The Obsolescence of Sustainability

Here I compiled excerpts from several recent news stories that helped inspire my recently published three-part essay The Psychoanalysis of Sustainability (See Part 1, Part 2 and Part 3).

1. Is sustainability a dangerous myth fuelling over consumption?  The Guardian (10/28/2013)

“Our pursuit of constant growth can never be sustainable. Instead, we must deconstruct our consumer society to consume less and value more.”

“Unless dramatic changes are made, within 20 years the global supply of oil, fresh water, food and many minerals will cease to meet demand. Yet even against this backdrop, I believe that we should cease our dangerous obsession with ‘sustainability’.”

“Sadly right now, sustainability has become a trendy obsession. Perhaps the only thing that most politicians, economists and many business leaders crave even more foolishly is constant economic growth. In plain survival terms, the latter is as ludicrous a proposition as the former. It is therefore not surprising that spin-doctors and marketeers have conflated the two concepts into the preposterous notion of ‘sustainable economic growth’.”

2. Changing mindsets is key to preventing social and environmental disaster The Guardian (10/28/2013)

“We thought up the idea of planned obsolescence to kick-start the major western economies in the wake of the Great Depression. But the thinking that led to such extraordinary mountains of waste is causing untold harm in an era of climate change and resource scarcity, so it’s high time we changed it. Freeing the mind not only creates new possibilities but also, by its nature, generates a change in our behaviour.”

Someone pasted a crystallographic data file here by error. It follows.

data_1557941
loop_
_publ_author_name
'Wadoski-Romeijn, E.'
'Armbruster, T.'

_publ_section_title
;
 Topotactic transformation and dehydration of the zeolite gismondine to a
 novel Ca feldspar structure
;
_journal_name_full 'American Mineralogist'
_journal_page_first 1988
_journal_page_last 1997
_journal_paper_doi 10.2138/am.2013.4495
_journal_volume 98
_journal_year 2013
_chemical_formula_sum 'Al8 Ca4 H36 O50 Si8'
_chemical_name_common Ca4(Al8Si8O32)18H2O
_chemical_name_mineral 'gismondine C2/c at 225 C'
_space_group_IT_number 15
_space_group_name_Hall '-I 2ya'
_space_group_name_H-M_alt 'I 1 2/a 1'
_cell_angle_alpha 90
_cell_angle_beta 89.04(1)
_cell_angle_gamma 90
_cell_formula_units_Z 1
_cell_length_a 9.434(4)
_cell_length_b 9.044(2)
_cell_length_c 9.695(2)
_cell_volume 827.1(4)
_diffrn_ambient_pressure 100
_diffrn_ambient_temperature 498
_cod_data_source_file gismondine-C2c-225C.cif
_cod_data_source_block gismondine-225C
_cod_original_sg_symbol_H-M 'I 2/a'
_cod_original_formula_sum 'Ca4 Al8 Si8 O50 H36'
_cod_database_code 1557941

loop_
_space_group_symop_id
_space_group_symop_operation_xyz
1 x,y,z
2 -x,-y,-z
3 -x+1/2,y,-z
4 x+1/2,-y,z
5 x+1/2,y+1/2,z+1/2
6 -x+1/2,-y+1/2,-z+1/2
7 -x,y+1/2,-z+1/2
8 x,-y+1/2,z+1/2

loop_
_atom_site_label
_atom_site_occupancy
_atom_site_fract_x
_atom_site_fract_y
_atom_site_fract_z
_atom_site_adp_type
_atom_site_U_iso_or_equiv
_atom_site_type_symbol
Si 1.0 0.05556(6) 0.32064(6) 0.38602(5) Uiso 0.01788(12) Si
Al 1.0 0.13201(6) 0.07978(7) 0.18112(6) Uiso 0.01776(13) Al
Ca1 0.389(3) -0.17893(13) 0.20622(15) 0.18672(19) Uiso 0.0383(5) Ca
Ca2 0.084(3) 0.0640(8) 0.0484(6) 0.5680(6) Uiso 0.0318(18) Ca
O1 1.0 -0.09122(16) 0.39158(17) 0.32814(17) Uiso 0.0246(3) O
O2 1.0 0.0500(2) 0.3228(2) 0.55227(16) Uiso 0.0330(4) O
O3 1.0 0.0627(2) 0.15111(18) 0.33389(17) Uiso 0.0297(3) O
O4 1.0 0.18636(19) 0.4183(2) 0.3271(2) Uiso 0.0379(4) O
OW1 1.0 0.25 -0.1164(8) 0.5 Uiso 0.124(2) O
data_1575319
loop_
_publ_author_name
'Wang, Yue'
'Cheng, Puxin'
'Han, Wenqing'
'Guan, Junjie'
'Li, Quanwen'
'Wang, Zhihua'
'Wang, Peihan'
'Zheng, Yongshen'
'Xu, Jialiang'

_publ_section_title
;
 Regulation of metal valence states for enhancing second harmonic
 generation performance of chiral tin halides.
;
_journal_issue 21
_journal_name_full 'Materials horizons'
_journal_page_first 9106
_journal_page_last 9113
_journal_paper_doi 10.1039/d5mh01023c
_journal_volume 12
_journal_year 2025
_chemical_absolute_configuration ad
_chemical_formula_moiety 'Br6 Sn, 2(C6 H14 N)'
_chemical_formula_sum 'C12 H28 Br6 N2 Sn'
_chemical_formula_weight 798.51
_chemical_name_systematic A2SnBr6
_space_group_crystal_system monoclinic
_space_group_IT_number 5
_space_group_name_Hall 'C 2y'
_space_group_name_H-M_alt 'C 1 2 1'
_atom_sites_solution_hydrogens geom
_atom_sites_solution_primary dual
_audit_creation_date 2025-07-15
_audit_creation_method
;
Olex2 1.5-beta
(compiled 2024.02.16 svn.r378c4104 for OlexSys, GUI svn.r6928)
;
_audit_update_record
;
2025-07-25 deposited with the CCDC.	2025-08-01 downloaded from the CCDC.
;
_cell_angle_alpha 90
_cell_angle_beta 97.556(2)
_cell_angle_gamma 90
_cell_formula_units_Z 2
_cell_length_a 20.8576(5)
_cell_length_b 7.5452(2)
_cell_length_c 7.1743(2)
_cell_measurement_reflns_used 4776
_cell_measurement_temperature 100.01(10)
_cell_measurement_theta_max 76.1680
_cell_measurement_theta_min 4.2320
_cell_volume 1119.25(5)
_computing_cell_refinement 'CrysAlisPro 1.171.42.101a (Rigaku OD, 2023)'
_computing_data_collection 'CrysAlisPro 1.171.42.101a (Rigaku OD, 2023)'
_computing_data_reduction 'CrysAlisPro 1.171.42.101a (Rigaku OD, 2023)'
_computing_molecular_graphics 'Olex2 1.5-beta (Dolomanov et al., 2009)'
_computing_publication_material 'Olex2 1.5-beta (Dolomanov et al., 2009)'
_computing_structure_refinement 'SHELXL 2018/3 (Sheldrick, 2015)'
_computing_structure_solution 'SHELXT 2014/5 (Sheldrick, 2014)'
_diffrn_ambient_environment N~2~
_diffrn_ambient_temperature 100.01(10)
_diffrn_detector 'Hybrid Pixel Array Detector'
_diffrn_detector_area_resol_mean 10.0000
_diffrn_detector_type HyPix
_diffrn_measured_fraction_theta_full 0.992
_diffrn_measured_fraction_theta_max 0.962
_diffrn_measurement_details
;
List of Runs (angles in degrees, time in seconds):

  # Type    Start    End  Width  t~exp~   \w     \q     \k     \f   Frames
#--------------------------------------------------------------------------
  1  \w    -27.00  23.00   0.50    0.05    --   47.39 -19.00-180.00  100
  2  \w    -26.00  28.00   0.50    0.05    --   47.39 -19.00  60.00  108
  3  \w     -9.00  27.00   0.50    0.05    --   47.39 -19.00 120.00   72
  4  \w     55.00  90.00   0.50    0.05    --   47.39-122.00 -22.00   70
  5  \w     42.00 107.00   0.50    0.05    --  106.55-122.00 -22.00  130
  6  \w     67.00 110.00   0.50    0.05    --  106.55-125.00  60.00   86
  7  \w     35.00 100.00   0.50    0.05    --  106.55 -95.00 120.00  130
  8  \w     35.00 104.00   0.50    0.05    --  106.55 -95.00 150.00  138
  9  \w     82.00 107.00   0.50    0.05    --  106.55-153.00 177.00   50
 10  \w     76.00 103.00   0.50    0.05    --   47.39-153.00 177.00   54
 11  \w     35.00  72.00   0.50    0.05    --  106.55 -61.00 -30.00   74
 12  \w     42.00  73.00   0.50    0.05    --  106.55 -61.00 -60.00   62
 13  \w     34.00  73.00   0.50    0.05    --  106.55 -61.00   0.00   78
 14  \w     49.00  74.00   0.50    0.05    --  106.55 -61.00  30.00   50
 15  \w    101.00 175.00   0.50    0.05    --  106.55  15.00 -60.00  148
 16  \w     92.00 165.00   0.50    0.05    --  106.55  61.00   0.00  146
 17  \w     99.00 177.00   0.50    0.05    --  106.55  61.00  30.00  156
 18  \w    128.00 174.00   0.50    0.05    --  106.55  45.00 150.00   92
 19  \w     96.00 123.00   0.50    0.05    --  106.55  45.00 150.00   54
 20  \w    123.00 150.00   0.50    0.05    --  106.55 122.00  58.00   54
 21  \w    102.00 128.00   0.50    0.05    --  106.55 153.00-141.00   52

“Steve Howard, the chief sustainability officer at Ikea, points out that companies that set incremental targets, such as reducing carbon emissions by a few percentage points a year, are doing no-one a favour. He argues that the only target really worth setting is a 100% change. Ikea, for example, within two years will have moved to selling only LED lights and using only renewable energy for all its stores by 2020.”


Already, advances in A.I. have created risks that we never dreamt of. With the advent of the Internet age and its Big Data explosion, “large amounts of data is being collected about us and then being fed to algorithms to make predictions,” Vaibhav Garg, a computer-risk specialist at Drexel University, told me. “We do not have the ability to know when the data is being collected, ensure that the data collected is correct, update the information, or provide the necessary context.” Few people would have even dreamt of this risk even twenty years ago. What risks lie ahead? Nobody really knows, but Barrat is right to ask.

 4. The Sustainable Finance Sector (October 27, 2013)

“Even after the severe job losses as a result of the 2008 financial crisis, at least another 192,667 jobs have been lost in the finance sector in 26 countries since 2011, of which 134,051 were in Europe.”

“Worldwide, the health of workers is the most affected mainly due to strong pressure to sell, the fear of unemployment and having to face angry clients. More than 80% of bank staff in Europe are reporting health problems. Half said their personal life was also taking a blow.”

“Business risk is increasing due to the loss of first-hand information. One third of European respondents, and all Asian ones, say worker confidence to report issues to management is being affected for fear of losing their jobs.”

5. On to the Next Crisis: Why Congress Learned Nothing From the Shutdown (10/17/2013)

“The debt and budget crises failed to alter either party’s policy positions, or reveal new ground for compromise. Republicans haven’t acquired a taste for taxes. Boehner has not agreed to put revenue on the table in discussions with the White House. Most congressional Democrats aren’t keen on the entitlement reforms that the GOP will be seeking during the broad budget negotiations to come.”



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